Marketplace interest
Dieppa says this ULD solution was also an industry first, noting: “And we’ve now got a lot of interest out of the marketplace. So, there are many different opportunities like this.
“We’ve already implemented this with another carrier, and there are others wanting the solution,” Dieppa notes. “We’ve got the big ULD providers who are leasing out the ULDs looking at this and speaking to us at a global level. Plus, there are associations that are very interested in seeing how can we bring this efficiency for all of their members. And it’s spilling over into the ocean side a bit, too.”

Unexpected benefits
Both agree that as the partnership continues to grow, more use cases will continue to reveal themselves.
Dieppa notes: “One of the things that’s changed for us is who we consider to be a vendor and who we consider to be a payer. When PayCargo started, the division of clients was very clear. Your payers were the beneficial cargo owners, the brokers, as well as the freight forwarders. The vendors on the maritime side were the ports and the ocean carriers. Then we brought on air, where you have the same group of payers, and your vendors were the ground handlers and the airlines.

Clients become vendor and payer
“With Covid, all those lines got grey and muddy”, because people were stuck at home and couldn’t process payments how they had previously. For example, a major forwarder that was paying Delta via PayCargo needed a new way to process payments it was receiving from other co-loading forwarders.
“And airlines that were previously only a vendor wanting to make payments to trucking companies” – at the same time simplifying all the different invoicing processes from multiple trucking companies into “one process, one payment, one big reconciliation for them; and it becomes very cost efficient,” says Dieppa.
“So, every single stakeholder I now consider a potential customer as both a vendor and a payer. And this becomes very interesting, because if you are typically a payer in our system, our model is that we charge a fee per transaction to the payers; vendors don’t pay anything.
“If a payer now becomes a vendor also in our system, where they had costs for those transactions taking place, now they’re getting it free as a vendor; so, the cost of doing business becomes really efficient.”

Forwarders pushing the initiative
Dieppa says some are surprised that forwarders would be willing to pay a fee per transaction. “But it’s the forwarders that invariably push hard to use the system, because within the old processes, it was really expensive – not only the cheque, but the whole process; all the time and all the people and the poor customer service and up-and-down-the-line issues that you have.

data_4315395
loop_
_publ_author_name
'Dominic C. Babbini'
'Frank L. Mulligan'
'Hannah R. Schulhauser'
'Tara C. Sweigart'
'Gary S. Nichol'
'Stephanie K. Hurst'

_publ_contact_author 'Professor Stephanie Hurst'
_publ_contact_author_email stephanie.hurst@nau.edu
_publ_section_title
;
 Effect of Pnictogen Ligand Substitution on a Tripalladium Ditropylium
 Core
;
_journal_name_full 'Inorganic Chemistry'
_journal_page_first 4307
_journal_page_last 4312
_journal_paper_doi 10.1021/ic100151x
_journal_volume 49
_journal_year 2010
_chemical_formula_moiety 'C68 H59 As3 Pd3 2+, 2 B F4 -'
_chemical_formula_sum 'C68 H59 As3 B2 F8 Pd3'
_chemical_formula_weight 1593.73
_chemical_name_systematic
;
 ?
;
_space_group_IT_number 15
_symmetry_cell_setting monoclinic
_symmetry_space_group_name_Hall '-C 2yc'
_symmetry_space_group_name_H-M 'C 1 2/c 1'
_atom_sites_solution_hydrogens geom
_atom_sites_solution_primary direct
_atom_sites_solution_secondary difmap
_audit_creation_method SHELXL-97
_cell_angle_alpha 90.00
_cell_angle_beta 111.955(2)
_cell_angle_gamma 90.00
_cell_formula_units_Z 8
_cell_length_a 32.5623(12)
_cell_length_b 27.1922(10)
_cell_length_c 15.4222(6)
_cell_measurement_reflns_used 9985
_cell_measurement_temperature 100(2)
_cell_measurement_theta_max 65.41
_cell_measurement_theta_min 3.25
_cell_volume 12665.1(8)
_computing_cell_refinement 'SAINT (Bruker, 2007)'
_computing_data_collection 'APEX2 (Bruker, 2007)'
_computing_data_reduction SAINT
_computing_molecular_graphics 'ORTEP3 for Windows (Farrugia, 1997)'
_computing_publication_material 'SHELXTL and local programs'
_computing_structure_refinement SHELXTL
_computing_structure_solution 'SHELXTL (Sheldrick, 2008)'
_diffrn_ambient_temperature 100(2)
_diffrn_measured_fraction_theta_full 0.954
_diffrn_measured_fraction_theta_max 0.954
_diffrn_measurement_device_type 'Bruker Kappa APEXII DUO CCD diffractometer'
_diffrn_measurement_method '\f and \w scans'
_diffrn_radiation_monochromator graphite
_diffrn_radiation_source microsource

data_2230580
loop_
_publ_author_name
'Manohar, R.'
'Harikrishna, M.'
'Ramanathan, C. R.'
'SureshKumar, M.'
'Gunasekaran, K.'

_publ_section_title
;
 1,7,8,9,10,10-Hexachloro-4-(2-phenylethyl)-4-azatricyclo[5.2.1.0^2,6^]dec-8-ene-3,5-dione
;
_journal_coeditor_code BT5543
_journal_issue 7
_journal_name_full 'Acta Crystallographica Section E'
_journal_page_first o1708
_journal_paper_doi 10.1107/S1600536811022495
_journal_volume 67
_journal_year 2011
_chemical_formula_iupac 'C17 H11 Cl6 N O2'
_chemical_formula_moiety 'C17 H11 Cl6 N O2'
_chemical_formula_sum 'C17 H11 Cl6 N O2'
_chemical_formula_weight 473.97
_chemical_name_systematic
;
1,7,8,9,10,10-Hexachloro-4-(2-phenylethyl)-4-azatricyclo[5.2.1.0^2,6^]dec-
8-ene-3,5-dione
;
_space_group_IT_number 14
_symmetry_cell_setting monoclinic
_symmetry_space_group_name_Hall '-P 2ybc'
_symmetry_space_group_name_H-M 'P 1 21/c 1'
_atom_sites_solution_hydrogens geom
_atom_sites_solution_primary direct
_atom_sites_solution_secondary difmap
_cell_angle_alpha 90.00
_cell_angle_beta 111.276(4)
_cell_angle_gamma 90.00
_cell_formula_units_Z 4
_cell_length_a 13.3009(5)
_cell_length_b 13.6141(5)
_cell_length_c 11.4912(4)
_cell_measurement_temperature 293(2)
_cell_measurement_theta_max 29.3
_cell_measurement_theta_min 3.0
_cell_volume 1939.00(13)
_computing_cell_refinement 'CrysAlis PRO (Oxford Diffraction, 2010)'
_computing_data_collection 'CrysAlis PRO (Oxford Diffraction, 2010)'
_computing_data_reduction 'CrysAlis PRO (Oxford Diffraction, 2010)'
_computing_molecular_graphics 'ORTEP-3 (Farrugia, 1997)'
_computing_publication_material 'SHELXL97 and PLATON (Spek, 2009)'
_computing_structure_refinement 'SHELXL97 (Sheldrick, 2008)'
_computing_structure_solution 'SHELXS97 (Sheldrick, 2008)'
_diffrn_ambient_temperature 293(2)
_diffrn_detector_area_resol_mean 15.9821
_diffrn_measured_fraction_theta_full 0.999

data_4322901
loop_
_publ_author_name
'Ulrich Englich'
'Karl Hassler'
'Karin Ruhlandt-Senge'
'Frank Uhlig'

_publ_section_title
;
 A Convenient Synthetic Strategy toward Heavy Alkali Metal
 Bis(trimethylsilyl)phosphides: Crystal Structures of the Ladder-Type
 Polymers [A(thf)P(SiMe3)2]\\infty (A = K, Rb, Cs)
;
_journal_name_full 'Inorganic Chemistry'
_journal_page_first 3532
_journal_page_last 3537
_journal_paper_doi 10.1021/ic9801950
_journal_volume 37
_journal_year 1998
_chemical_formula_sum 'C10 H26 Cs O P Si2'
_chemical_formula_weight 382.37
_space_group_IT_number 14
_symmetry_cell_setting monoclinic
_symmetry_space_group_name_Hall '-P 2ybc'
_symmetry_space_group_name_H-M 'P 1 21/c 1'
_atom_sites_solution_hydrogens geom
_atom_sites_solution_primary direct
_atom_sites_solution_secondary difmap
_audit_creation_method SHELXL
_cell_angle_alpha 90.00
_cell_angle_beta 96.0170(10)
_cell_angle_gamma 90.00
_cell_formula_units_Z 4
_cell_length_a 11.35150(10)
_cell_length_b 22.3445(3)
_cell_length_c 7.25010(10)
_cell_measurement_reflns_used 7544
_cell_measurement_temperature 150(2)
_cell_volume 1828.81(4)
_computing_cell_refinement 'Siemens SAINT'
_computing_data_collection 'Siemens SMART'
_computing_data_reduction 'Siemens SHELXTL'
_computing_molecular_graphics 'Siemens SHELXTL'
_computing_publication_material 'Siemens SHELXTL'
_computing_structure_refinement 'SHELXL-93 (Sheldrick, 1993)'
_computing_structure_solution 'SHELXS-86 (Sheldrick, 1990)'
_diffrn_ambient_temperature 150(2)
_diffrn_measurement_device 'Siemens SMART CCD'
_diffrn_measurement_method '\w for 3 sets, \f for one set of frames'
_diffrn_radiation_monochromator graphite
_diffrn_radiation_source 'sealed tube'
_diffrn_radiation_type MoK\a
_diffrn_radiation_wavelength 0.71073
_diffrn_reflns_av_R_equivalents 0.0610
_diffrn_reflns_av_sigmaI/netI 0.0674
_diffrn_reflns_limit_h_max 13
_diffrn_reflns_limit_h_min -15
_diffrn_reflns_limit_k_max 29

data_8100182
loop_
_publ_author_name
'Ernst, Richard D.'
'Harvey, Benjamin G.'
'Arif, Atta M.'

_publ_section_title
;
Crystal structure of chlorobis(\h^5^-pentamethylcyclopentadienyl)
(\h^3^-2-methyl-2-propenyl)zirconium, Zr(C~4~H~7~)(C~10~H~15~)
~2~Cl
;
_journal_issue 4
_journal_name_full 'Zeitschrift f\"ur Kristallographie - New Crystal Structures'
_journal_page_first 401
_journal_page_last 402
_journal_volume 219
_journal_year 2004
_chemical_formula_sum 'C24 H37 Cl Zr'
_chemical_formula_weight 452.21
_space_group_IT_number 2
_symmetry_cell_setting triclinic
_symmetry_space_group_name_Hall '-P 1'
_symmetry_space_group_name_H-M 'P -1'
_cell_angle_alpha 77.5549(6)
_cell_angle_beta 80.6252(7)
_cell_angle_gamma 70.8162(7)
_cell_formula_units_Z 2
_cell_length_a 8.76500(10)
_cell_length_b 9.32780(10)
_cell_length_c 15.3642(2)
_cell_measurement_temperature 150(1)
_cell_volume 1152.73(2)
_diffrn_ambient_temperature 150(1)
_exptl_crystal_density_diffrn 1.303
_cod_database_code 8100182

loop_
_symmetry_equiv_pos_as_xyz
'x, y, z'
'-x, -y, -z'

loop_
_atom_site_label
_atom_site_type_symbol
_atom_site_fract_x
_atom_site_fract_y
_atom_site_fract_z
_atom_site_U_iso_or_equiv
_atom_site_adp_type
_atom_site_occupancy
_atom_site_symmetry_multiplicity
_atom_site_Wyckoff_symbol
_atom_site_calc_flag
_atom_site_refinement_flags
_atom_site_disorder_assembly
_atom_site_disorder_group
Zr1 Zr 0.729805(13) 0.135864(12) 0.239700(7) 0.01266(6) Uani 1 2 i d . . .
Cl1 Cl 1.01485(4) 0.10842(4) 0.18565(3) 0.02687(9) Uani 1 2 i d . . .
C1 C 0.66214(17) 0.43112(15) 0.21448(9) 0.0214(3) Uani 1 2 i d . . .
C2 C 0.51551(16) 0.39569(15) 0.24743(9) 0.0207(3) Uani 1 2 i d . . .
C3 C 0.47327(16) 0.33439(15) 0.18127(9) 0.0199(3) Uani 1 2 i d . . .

“And they’re getting better customer service; they are getting their cargo released really quickly. And they’ve got transparency: a lot of the time, head offices had to wait for the end of the month to get visibility in what’s taking place. They can see immediately what’s happening, at the station level, what’s being paid.”
And the system also allows companies to put controls in place, such as “who can create a transaction; who can approve it; what amounts can they pay”, explains Dieppa.
The multiple potential benefits mean digital payment can become more of a critical piece of a company’s business – especially if it is multimodal, so the customer has a standard process across all modes, Dieppa observes.

Opportunity to innovate
And he believes these kinds of digital payment solutions and the lessons learned during their development offer an opportunity to accelerate other aspects of air freight digitalisation.
“There are challenges, if you look at the broader industry and transformation,” he notes. “Trust is a big issue; we are still in an environment where a lot of people do not want to share data. And we’re getting to a place now where it’s critical that data is shared a lot more transparently for all stakeholders across the value chain.
“It’s that Amazon experience that you have as an individual; those sorts of things need to be taking place within our industry. Right now, certain stakeholders doing certain portions of the process can have visibility, but then it gets cut off and the next group cannot see. So, having seamless access to data; and you need trust, obviously, for that.”

Cost of sharing data
But Dieppa says it’s also crucial that this data can be shared “at a cost that makes sense. Right now, it’s really expensive for each data element to be sent from an airline to a forwarder. There are only two or three parties out there that control it and they charge significant fees. And for the forwarders, it’s even worse. So, finding solutions that can help address this is critical.”
Associations like IATA, which is working on the ONE Record standard for data sharing, have an important role to play in this area.
Dieppa also believes that the high profile and priority that air freight has achieved during the pandemic means “there’s an opportunity to drive transformation within the air cargo industry – and I think it’s going to close within the next year to 18 months. My fear is that once business gets back to normal, which we all want, cargo is not going to have that priority it has today.”
Dieppa stresses that what’s essential to encourage change and implementation is “developing solutions that benefit not just the vendor, but that there is the same significant value for the payer. It has to be adding value to both sides.”
He concludes: “And the other thing is to make it cost effective to adopt and use. That’s part of the success – blowing that barrier to entry.”

Conclusion: Wider digitalisation improvements
What’s apparent from this case study of a digital payment partnership is that, like many examples within digitalisation more broadly – within logistics and across the business and consumer world – there are often positive unforeseen consequences that only become apparent after a digitalisation initiative or partnership is implemented. In this case, one example is the ULD tracking and payment tie-in that was not anticipated when either the individual ULD tracking or the payment digitalisation initiatives were, respectively, initiated. With Bluetooth-based ULD tracking increasingly being implemented by carriers and major cargo handlers, that’s a potential further gain for other players in the market.
And just as payment digitalisation may be principally initiated to streamline or rationalise payment processes, or speed up cargo releases and transit times, or improve transparency and costs, there are other potential or knock-on benefits, including better customer service, more-efficient facility usage, and improved driver and vehicle utilisation, which in turn bring sustainability benefits.
One of the barriers to digitalisation in the past within air freight has sometimes been a reluctance among some freight forwarders to participate, especially if that participation comes at a cost. And so, the apparent eagerness among forwarders to implement this aspect of air freight digitalisation is a positive sign that seems likely to stimulate its further spread across the market and its multiple stakeholders, with the consequent benefits – foreseen and unforeseen.